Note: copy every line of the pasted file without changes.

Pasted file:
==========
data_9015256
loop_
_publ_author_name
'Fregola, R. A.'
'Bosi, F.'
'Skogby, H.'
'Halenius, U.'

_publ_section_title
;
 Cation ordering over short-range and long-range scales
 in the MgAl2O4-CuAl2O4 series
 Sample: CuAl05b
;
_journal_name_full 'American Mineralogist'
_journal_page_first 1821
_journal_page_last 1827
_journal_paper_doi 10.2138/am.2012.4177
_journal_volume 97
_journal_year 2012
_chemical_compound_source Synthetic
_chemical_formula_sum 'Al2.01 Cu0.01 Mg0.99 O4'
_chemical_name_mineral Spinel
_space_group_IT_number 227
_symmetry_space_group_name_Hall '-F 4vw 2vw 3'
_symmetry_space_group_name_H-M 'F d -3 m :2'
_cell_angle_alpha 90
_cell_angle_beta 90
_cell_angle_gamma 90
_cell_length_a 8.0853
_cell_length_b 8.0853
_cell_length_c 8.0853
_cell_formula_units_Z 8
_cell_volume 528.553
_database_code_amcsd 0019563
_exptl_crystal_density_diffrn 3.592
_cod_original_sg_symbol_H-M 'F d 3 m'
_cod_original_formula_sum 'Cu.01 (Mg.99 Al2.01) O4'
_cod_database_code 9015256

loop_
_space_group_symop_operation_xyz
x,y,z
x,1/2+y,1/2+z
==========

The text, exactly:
data_9015256
loop_
_publ_author_name
'Fregola, R. A.'
'Bosi, F.'
'Skogby, H.'
'Halenius, U.'

_publ_section_title
;
 Cation ordering over short-range and long-range scales
 in the MgAl2O4-CuAl2O4 series
 Sample: CuAl05b
;
_journal_name_full 'American Mineralogist'
_journal_page_first 1821
_journal_page_last 1827
_journal_paper_doi 10.2138/am.2012.4177
_journal_volume 97
_journal_year 2012
_chemical_compound_source Synthetic
_chemical_formula_sum 'Al2.01 Cu0.01 Mg0.99 O4'
_chemical_name_mineral Spinel
_space_group_IT_number 227
_symmetry_space_group_name_Hall '-F 4vw 2vw 3'
_symmetry_space_group_name_H-M 'F d -3 m :2'
_cell_angle_alpha 90
_cell_angle_beta 90
_cell_angle_gamma 90
_cell_length_a 8.0853
_cell_length_b 8.0853
_cell_length_c 8.0853
_cell_formula_units_Z 8
_cell_volume 528.553
_database_code_amcsd 0019563
_exptl_crystal_density_diffrn 3.592
_cod_original_sg_symbol_H-M 'F d 3 m'
_cod_original_formula_sum 'Cu.01 (Mg.99 Al2.01) O4'
_cod_database_code 9015256

loop_
_space_group_symop_operation_xyz
x,y,z
x,1/2+y,1/2+z